· Opalized Wood
Opalized Wood is a type of fossilized wood that is made of opal instead of chalcedony or other minerals. It is almost always composed of common opal, colorless, but rare cases of fossilized wood composed of precious opal are known. It is commonly thought that stoneware made of opal is made of chalcedony because many people do not know that stoneware can be opaline.
· Fluorescent Opal
Most opals glow dimly or fluoresce under an ultraviolet lamp. However, some samples show a significant fluorescence. This typical example of rough moss opal from Virgin Valley, Nevada, glows a bright green under UV light. The photo on the left is taken under normal light and the photo on the right is taken under a shortwave UV lamp.
· Water Opals
The body is clear or colorless and may have a fire.
· Crystal Opals
These opals are rich in colorless, translucent to translucent light, in colors reflected by light. Black crystal opals are from clear to semi-transparent with a dark body color and play color.
· Milk Opals
These clear, translucent white stones may also be yellow or greenish in color.
· Fire Opals
These stones are clear to transparent with a yellow, orange or red body color, may or may not show color play. "Fire" in their name refers to the color of their body, not to the play of color. These stones are also called Mexican opal or sun.
· Boulder Opals
Thin opal seams formed in iron ore. These gemstones come in a variety of colors and represent a dazzling fire supported by a brown iron ore matrix.
Artificial opals may have strong color representations, usually in the form of mosaics. With high magnification and backlight or high, you can find a cellular structure, snake-like skin or chicken wire in the pattern. Under high magnification with transmitted light, the synthesis may show a dendritic structure.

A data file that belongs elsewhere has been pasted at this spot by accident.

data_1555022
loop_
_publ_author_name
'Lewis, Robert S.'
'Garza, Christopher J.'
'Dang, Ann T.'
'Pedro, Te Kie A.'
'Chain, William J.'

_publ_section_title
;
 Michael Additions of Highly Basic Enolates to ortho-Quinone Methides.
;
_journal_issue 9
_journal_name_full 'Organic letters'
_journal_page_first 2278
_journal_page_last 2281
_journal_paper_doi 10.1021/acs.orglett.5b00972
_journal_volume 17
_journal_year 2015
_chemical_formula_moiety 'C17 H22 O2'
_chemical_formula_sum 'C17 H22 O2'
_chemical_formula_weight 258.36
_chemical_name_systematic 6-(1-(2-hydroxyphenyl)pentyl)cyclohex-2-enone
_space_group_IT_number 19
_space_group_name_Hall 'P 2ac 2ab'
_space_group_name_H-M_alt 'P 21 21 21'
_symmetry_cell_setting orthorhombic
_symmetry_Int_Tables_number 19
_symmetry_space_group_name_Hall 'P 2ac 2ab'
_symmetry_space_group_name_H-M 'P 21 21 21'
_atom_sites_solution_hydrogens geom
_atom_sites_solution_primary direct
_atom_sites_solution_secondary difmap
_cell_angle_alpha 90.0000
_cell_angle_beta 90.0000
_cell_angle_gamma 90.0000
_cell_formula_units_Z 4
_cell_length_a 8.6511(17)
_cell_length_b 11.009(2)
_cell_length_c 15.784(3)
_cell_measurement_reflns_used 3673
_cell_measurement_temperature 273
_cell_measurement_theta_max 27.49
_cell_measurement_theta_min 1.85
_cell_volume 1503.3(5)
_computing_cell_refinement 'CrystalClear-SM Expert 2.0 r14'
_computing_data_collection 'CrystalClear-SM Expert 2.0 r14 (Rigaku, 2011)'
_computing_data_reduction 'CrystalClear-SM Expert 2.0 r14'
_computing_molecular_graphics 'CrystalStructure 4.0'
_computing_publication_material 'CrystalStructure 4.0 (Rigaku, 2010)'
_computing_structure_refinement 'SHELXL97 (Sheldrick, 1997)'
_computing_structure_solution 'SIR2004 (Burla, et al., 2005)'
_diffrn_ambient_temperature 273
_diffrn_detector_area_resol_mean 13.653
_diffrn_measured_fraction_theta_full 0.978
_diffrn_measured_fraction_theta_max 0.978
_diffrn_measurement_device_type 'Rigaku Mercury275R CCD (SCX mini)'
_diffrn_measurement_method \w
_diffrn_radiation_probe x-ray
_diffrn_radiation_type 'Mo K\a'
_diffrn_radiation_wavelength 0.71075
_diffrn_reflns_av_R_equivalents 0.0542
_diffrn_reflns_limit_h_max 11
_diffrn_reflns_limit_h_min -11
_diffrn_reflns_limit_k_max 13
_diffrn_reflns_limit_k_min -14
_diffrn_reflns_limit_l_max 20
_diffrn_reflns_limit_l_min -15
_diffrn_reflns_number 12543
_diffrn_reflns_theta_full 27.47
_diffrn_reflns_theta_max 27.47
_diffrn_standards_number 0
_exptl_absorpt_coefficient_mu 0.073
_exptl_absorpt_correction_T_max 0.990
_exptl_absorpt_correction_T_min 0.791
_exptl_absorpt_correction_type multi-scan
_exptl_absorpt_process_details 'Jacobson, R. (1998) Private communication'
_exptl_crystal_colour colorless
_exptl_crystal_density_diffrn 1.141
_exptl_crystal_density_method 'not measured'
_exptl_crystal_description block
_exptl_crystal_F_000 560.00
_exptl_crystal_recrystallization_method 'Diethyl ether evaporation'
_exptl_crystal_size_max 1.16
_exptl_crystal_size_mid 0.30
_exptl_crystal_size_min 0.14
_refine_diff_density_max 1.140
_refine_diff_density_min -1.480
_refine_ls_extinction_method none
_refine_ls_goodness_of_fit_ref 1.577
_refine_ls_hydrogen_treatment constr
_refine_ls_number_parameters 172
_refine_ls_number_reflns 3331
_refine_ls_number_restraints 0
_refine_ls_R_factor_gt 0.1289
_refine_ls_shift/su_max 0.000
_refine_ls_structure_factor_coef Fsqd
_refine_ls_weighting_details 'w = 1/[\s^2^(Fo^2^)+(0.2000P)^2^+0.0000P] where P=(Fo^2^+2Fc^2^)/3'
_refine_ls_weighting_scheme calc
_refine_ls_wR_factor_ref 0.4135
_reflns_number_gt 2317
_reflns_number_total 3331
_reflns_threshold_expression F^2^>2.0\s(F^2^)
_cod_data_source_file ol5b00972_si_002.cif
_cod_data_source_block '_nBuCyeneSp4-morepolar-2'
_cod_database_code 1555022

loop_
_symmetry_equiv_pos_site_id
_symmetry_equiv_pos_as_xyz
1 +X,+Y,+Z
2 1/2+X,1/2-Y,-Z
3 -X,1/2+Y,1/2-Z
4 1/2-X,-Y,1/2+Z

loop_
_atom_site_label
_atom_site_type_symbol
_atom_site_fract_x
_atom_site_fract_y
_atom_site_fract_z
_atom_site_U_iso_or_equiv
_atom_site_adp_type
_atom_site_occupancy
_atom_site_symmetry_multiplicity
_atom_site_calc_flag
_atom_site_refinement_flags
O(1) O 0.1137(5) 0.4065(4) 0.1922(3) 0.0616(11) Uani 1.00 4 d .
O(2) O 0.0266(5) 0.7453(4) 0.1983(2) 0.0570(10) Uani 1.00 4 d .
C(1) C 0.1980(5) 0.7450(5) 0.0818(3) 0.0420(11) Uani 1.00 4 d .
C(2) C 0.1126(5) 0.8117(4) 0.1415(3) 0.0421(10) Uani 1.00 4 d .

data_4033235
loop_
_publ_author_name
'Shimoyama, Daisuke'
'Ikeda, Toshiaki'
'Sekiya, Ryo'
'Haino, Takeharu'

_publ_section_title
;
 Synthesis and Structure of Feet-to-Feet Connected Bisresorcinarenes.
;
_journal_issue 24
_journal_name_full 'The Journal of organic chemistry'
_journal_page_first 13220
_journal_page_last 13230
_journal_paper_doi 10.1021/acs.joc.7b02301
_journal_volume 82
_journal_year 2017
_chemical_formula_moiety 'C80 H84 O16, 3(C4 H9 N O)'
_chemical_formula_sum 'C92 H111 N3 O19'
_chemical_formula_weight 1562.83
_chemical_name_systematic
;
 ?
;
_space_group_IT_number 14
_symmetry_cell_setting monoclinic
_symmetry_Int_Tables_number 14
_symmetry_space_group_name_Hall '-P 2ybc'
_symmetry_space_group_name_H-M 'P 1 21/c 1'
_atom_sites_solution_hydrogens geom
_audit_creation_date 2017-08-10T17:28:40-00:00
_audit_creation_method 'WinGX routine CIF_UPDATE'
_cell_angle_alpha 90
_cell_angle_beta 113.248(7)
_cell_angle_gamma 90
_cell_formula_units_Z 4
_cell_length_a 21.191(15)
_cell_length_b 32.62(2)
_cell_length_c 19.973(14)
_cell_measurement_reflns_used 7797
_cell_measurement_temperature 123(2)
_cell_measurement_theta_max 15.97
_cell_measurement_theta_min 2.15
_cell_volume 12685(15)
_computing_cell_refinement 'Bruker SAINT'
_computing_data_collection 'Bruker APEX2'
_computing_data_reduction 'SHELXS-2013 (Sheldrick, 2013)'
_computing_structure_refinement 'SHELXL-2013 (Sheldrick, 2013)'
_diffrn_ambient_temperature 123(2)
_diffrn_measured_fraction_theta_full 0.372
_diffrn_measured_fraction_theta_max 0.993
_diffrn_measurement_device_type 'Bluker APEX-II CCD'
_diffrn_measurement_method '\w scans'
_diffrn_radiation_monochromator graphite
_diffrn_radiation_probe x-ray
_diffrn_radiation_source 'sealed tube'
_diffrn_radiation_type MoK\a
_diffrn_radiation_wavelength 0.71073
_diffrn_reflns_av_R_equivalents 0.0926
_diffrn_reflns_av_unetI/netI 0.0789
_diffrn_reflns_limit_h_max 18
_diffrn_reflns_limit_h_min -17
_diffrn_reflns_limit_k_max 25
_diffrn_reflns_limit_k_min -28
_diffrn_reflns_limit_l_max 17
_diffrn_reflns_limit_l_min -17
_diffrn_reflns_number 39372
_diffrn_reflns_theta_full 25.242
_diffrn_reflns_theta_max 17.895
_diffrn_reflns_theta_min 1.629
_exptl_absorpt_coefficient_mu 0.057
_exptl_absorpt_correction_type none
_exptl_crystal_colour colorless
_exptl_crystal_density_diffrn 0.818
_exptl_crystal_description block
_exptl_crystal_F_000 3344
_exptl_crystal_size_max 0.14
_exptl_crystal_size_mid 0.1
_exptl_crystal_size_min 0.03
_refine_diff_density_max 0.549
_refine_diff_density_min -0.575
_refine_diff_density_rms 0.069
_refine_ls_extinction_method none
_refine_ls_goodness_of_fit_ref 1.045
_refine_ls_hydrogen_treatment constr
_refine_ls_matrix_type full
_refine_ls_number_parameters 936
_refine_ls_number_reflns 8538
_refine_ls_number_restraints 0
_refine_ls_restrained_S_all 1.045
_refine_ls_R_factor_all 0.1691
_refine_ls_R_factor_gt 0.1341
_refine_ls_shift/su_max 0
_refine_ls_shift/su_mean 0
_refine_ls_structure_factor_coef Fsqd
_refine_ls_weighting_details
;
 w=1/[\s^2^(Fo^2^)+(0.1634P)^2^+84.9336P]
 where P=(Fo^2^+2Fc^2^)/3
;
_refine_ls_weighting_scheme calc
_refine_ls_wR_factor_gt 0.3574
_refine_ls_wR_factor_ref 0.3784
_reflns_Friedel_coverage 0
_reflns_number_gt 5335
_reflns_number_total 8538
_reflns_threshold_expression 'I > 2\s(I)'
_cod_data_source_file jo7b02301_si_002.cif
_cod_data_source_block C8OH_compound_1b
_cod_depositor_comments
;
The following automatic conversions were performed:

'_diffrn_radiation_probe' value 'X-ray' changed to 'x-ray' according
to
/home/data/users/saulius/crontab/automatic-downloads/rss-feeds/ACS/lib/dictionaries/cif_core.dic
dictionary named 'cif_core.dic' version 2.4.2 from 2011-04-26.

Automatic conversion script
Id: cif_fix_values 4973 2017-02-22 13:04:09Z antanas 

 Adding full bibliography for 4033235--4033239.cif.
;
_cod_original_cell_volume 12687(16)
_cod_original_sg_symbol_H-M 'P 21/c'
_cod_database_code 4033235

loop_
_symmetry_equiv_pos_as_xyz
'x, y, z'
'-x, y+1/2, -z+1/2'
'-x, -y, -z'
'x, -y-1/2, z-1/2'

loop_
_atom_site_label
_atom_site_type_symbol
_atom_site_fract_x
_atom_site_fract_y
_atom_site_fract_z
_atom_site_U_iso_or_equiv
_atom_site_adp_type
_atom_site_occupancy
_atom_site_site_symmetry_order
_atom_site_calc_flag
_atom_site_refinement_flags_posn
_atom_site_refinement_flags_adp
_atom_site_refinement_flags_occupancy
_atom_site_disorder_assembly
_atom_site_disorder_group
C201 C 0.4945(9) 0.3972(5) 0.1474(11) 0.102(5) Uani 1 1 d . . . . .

Synthetic opals do not phosphorize. They may also stick to the tongue. Artificial white opal can show columnar structures from the side.
Opal is a soft plastic imitation or simulation and can be explored with a sharp needle. They are not phosphorus.
Glass simulators usually contain glass bubbles and signs of rotation, and they also do not phosphorize. Their specific gravity (SG) and refractive index (RI) are usually higher than natural opal.
· Notes on Hydrophanes
Hydrophane opals usually absorb water and chemicals and can generally negatively affect their appearance. Keep them dry and away from any contamination.
· Impregnation with Black Plastic
Opals the appearance of opal black. Stability is excellent. It is somewhat common. It is recognizable because the cut parts have very low SG values and dye concentrations in the cracks. Sometimes major laboratory equipment is needed.
· Impregnation with Oil, Wax, or Plastic
Improves color play in opal. It has poor stability for oil and wax. It can be detected by testing the hot spot. Plastics require major laboratory equipment.
· Impregnation with Smoke